This piece of news in the New York Times pretty much confirms what developing countries have been saying for years:
In almost every instance, the people most at risk from climate change live in countries that have contributed the least to the atmospheric buildup of carbon dioxide and other greenhouse gases linked to the recent warming of the planet.
Those most vulnerable countries also tend to be the poorest. And the countries that face the least harm — and that are best equipped to deal with the harm they do face — tend to be the richest.
And despite that, it is constantly claimed by many right-wingers that action against global warming is only designed to hurt developing countries from getting richer. Rubbish.
Not only does that assume development can only come via burning vast amounts of fossil fuels rather than sustainable growth, but that they won’t be badly affected by global warming.
The United States, where agriculture represents just 4 percent of the economy, can endure a climatic setback far more easily than a country like Malawi, where 90 percent of the population lives in rural areas and about 40 percent of the economy is driven by rain-fed agriculture.
Those massive changes in temperatures and the growing instability of weather will hurt poorer people in developing countries more than it will here. The UK can afford to spend billions ‘climate proofing‘ – countries like India and Malawi can’t. That is why they need action to tackle global warming.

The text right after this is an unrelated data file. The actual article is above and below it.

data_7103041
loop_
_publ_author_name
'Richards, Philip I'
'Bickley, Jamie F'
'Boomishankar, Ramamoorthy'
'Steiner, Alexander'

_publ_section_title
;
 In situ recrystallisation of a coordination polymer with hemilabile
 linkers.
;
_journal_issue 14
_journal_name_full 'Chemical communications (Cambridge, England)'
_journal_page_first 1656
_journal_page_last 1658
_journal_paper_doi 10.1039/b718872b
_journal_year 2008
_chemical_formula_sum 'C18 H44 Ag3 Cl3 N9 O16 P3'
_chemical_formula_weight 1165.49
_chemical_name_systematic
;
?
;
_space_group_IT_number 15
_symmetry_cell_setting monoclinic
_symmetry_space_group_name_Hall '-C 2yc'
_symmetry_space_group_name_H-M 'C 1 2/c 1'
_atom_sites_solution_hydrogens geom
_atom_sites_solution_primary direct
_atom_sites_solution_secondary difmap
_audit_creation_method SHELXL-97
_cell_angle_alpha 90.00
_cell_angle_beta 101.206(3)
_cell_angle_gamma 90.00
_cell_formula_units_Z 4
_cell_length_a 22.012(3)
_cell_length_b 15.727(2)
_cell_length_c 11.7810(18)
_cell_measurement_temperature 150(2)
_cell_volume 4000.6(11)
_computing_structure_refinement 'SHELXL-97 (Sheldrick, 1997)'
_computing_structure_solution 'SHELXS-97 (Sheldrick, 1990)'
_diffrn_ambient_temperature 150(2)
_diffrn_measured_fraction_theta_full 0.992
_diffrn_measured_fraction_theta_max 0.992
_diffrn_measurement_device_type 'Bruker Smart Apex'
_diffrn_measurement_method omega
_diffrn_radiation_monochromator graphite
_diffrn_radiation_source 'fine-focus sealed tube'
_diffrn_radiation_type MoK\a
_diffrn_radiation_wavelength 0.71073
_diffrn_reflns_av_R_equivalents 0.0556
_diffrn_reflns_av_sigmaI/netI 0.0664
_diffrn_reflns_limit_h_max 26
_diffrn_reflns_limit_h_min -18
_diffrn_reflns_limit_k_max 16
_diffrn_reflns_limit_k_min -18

For the last eight years the roadmap has been the mother’s milk of U.S. efforts to resolve the conflict. It was at the heart of Barack Obama’s Cairo address of June 2009. After reminding the Palestinians of their obligations to end violence, Obama focused on Israel. “The United States does not accept the legitimacy of continued Israeli settlements,” he said.
The Palestinians took their obligations seriously: Beginning in 2004, the Palestinian leadership began reorganizing its security services. In 2005, the U.S. appointed a security coordinator to oversee this reform, and a U.S. general (Keith Dayton) recruited and trained 10 battalions of a National Security Force in Jordan to restore order in the West Bank. The NSF arrested Palestinian “extremists,” jailed Hamas activists, and even (as the Palestine Papers show) killed Palestinians at the request of the Israeli security services — creating a virtual Roadmap police state. While initially skeptical of Palestinian efforts, Israel began to cooperate with the Palestinian security services, urging them to assassinate “terrorists” who refused to abandon armed resistance to the Israeli occupation. But while the Palestinians attempted to meet their Roadmap obligations, the Israelis kept building — expanding settlements in East Jerusalem and the West Bank.
And this is the worst part – despite assurances that he would do everything to bring peace to the Middle East, George Bush and Condoleezza Rice were actually tougher on Israel than either Barack Obama or his negotiator George Mitchell.
That’s a really damning indictment of the Obama administration – they didn’t even bother pushing Israel on their own roadmap. Israel kept ignoring its side of the bargain while publicly claiming that Obama was much worse than Bush in his attitude towards Israel.
Related: Also worth noting is Israel’s response to the uprising in Egypt: “I’m not sure the time is right for the Arab region to go through the democratic process.” — apparently, this is the country in promoting democracy across the Middle East.